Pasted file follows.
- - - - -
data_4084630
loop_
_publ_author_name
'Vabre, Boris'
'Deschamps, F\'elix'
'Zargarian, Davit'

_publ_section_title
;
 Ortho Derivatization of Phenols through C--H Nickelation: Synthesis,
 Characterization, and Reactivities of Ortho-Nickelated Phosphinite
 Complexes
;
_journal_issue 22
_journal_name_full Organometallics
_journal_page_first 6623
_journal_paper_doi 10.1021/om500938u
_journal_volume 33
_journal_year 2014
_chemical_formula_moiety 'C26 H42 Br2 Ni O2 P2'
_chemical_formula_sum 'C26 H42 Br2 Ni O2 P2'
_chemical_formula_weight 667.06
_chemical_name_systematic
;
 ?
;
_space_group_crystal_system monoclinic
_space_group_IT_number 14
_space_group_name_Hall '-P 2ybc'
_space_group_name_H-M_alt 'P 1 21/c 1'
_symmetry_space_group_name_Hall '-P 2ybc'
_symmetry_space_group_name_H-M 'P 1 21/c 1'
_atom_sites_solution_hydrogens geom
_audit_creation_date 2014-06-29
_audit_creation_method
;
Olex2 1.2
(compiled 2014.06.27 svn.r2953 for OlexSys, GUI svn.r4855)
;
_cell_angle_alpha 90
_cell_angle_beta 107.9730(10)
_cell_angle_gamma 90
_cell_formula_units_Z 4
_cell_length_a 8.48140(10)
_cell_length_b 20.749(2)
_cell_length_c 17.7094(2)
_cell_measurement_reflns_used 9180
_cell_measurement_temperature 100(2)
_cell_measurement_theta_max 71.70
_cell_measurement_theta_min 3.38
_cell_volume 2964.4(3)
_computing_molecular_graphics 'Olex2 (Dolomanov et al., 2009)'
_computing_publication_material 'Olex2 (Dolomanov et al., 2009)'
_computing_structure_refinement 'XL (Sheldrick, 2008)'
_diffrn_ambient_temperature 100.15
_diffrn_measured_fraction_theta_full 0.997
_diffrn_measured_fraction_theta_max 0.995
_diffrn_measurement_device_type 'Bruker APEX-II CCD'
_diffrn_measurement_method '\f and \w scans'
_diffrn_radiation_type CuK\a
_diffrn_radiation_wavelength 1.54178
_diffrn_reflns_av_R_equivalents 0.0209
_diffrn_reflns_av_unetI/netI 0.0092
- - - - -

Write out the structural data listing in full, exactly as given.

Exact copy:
data_4084630
loop_
_publ_author_name
'Vabre, Boris'
'Deschamps, F\'elix'
'Zargarian, Davit'

_publ_section_title
;
 Ortho Derivatization of Phenols through C--H Nickelation: Synthesis,
 Characterization, and Reactivities of Ortho-Nickelated Phosphinite
 Complexes
;
_journal_issue 22
_journal_name_full Organometallics
_journal_page_first 6623
_journal_paper_doi 10.1021/om500938u
_journal_volume 33
_journal_year 2014
_chemical_formula_moiety 'C26 H42 Br2 Ni O2 P2'
_chemical_formula_sum 'C26 H42 Br2 Ni O2 P2'
_chemical_formula_weight 667.06
_chemical_name_systematic
;
 ?
;
_space_group_crystal_system monoclinic
_space_group_IT_number 14
_space_group_name_Hall '-P 2ybc'
_space_group_name_H-M_alt 'P 1 21/c 1'
_symmetry_space_group_name_Hall '-P 2ybc'
_symmetry_space_group_name_H-M 'P 1 21/c 1'
_atom_sites_solution_hydrogens geom
_audit_creation_date 2014-06-29
_audit_creation_method
;
Olex2 1.2
(compiled 2014.06.27 svn.r2953 for OlexSys, GUI svn.r4855)
;
_cell_angle_alpha 90
_cell_angle_beta 107.9730(10)
_cell_angle_gamma 90
_cell_formula_units_Z 4
_cell_length_a 8.48140(10)
_cell_length_b 20.749(2)
_cell_length_c 17.7094(2)
_cell_measurement_reflns_used 9180
_cell_measurement_temperature 100(2)
_cell_measurement_theta_max 71.70
_cell_measurement_theta_min 3.38
_cell_volume 2964.4(3)
_computing_molecular_graphics 'Olex2 (Dolomanov et al., 2009)'
_computing_publication_material 'Olex2 (Dolomanov et al., 2009)'
_computing_structure_refinement 'XL (Sheldrick, 2008)'
_diffrn_ambient_temperature 100.15
_diffrn_measured_fraction_theta_full 0.997
_diffrn_measured_fraction_theta_max 0.995
_diffrn_measurement_device_type 'Bruker APEX-II CCD'
_diffrn_measurement_method '\f and \w scans'
_diffrn_radiation_type CuK\a
_diffrn_radiation_wavelength 1.54178
_diffrn_reflns_av_R_equivalents 0.0209
_diffrn_reflns_av_unetI/netI 0.0092